Learning to Live Like Them

The Fraser Family out for a walk in their new neighborhood.
When God sent his Son to dwell among us, Jesus not only stepped into our world as God incarnate, but humbled himself to a position where others were invited to step into his world. The baby Jesus grew up learning how to live like the people around him—how to speak, eat, walk, laugh, and pray like they did.

For us, in Japan, our task is now to model Christ’s incarnational witness to the people here, becoming—as much as we can—one of  them, allowing them to teach us, so that we, in turn, can teach them the good news of their incarnate Savior. We were hoping to keep our “American-ness” to a minimum. We knew Americans in Japan can be negatively stereotyped. We had been given enough understanding and advice to hopefully have some sensitivity to Japanese culture on our arrival. What we didn’t expect was the great care and understanding that would be shown to us.

Disembarking from our plane, we dragged our carry-ons, backpacks, two tired sons, and two tired selves down the jet bridge. As we regrouped and prepared to walk through the rest of Tokyo airport, a polite voice spoke behind us, “Excuse me, please place your suitcases here.” We turned to be greeted by a smiling, professional Japanese airport employee motioning for us to place our belongings onto her cart. We were taken aback for a moment, since we hadn’t perceived ourselves as being in need of a cart, but we gratefully accepted the assistance. She then proceeded to load and secure our bags, and began driving us to customs. Our feelings of gratitude quickly turned to immense embarrassment. The cart moved slowly. Very slowly. I (Paul) had to walk alongside, since there were not enough seats. I was easily outpacing the cart even while carrying a backpack and pulling a suitcase. The cart played a loud, cheerful tune as it went—a way of telling others we were coming. We felt that all eyes were on us. Arriving at customs, our helper quickly unloaded our bags. We thanked her and parted ways.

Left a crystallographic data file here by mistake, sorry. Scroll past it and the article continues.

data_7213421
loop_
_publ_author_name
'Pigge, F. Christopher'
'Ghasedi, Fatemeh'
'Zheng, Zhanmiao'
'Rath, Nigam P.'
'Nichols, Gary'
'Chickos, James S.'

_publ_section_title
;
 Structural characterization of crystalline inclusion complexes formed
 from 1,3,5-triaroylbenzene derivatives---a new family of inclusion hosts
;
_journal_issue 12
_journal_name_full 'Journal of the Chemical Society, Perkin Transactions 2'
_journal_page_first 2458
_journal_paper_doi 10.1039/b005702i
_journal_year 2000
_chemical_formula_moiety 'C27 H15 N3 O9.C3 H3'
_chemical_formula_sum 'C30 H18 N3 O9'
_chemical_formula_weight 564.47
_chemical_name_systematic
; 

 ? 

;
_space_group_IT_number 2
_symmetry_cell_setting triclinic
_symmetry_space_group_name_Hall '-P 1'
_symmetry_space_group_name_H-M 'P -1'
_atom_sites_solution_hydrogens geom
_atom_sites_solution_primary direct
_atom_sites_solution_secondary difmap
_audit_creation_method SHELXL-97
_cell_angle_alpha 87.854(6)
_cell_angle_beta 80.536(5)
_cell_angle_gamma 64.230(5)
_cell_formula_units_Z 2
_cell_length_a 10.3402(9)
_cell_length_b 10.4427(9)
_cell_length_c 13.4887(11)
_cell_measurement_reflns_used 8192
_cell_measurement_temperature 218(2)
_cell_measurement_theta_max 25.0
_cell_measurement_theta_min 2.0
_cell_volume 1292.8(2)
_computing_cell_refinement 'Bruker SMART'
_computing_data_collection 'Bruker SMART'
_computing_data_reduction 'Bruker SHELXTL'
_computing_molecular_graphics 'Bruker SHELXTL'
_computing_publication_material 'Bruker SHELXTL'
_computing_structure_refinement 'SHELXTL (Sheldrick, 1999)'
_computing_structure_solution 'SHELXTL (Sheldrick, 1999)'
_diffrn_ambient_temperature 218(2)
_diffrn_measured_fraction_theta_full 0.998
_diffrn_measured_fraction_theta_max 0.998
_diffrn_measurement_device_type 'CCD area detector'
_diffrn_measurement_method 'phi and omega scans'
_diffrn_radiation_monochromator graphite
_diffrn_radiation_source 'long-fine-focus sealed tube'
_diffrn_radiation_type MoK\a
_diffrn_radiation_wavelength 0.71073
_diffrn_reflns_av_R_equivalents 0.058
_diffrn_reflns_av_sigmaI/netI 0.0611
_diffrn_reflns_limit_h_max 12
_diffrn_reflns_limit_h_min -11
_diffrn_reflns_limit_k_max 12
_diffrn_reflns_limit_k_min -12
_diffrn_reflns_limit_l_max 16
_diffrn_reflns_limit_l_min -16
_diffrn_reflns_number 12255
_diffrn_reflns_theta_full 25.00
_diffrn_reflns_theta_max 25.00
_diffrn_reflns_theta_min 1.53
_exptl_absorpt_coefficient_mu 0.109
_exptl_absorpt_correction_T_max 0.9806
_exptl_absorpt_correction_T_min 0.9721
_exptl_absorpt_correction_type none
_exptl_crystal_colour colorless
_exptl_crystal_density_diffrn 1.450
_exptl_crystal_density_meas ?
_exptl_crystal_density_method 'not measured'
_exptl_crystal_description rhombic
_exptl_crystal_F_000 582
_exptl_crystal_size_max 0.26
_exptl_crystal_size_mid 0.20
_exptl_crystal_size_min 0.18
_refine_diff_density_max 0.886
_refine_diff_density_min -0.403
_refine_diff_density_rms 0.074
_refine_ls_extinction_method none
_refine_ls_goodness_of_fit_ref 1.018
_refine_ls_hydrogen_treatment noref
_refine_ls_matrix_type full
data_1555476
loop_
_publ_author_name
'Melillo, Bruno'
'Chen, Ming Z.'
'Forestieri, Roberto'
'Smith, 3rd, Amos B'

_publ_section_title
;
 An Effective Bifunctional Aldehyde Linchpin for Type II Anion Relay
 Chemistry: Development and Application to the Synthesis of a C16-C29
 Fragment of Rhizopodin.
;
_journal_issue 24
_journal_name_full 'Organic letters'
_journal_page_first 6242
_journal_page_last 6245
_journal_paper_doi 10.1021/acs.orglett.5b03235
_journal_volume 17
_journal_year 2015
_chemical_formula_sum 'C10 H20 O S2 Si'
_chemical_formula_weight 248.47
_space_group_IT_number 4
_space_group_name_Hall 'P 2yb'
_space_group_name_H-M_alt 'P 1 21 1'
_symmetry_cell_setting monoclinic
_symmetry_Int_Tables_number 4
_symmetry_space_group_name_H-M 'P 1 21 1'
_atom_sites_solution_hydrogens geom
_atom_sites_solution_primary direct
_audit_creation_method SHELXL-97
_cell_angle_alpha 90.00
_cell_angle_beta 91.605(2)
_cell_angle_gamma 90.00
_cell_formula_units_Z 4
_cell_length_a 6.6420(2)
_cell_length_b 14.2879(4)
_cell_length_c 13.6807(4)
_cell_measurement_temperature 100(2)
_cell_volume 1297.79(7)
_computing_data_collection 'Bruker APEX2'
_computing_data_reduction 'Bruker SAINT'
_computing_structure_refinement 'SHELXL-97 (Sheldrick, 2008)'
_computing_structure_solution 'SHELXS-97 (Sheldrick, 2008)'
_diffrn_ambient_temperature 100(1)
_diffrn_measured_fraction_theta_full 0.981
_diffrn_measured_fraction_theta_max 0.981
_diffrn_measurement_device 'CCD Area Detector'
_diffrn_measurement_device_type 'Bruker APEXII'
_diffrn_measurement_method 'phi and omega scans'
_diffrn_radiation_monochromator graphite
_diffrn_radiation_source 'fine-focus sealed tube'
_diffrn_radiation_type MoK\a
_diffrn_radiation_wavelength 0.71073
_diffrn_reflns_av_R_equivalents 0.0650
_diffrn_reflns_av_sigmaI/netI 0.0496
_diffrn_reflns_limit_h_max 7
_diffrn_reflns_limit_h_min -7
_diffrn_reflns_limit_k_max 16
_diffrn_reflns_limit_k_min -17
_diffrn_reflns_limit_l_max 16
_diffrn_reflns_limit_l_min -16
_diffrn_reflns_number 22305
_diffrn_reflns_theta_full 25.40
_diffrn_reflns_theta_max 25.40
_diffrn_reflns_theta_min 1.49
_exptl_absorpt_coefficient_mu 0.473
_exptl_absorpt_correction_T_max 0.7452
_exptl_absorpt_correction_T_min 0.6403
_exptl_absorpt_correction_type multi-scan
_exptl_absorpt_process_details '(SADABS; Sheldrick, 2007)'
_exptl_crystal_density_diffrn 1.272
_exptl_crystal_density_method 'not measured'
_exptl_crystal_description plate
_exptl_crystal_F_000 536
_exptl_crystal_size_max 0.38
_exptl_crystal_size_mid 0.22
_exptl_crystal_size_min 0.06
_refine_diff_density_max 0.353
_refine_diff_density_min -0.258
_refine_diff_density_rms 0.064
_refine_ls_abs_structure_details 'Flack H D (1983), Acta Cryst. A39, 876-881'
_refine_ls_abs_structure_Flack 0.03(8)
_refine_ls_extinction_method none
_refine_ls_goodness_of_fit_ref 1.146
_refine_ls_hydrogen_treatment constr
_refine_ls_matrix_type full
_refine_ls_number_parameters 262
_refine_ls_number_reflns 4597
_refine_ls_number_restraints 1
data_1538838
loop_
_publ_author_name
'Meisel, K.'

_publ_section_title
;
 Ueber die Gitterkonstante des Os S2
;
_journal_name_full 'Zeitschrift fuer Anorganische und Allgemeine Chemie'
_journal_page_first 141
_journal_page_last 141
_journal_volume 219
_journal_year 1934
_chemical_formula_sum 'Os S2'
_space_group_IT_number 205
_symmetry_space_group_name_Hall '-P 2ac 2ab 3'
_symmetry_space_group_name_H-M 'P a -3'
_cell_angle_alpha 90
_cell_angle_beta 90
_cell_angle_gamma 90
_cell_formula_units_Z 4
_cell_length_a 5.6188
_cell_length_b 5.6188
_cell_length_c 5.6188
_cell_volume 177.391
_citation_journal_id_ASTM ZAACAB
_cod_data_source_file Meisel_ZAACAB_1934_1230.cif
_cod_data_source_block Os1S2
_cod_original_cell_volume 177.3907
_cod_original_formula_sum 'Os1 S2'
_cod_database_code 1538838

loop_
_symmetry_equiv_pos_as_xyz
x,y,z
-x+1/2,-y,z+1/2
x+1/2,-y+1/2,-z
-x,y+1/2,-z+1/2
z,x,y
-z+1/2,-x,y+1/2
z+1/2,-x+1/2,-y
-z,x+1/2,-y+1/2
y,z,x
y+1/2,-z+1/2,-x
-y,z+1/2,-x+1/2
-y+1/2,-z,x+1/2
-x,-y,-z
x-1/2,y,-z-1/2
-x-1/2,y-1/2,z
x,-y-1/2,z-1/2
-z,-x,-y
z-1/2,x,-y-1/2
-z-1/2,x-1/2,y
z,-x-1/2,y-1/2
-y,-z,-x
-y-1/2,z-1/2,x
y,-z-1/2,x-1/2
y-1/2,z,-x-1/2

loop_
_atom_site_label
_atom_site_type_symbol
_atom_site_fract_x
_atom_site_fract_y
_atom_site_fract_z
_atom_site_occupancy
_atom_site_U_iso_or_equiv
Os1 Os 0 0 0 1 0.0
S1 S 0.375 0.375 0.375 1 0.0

Despite the feeling of embarrassment, we also sensed something else: everything about that experience, the gentle speed, the song being played, the way she approached us rather than waiting for us to ask for a ride—this was intentional courtesy, providing comfort and safety for us. Her actions were considerate and directed toward these tired Americans with small children and too many bags to carry. In that moment she knew us, even anticipated us, and stepped into our world to help us.

As we were going through customs, another employee sent us to the priority line (which was only 9 people long) allowing us to skip the regular line of many dozens of people. As far as I can understand, this was probably done because most of the passengers from our flight had already made it through customs. We also had two tired kids and had obviously been struggling with writing down all the information we needed to show for immigration and customs. Another Japanese person had entered our world and helped us.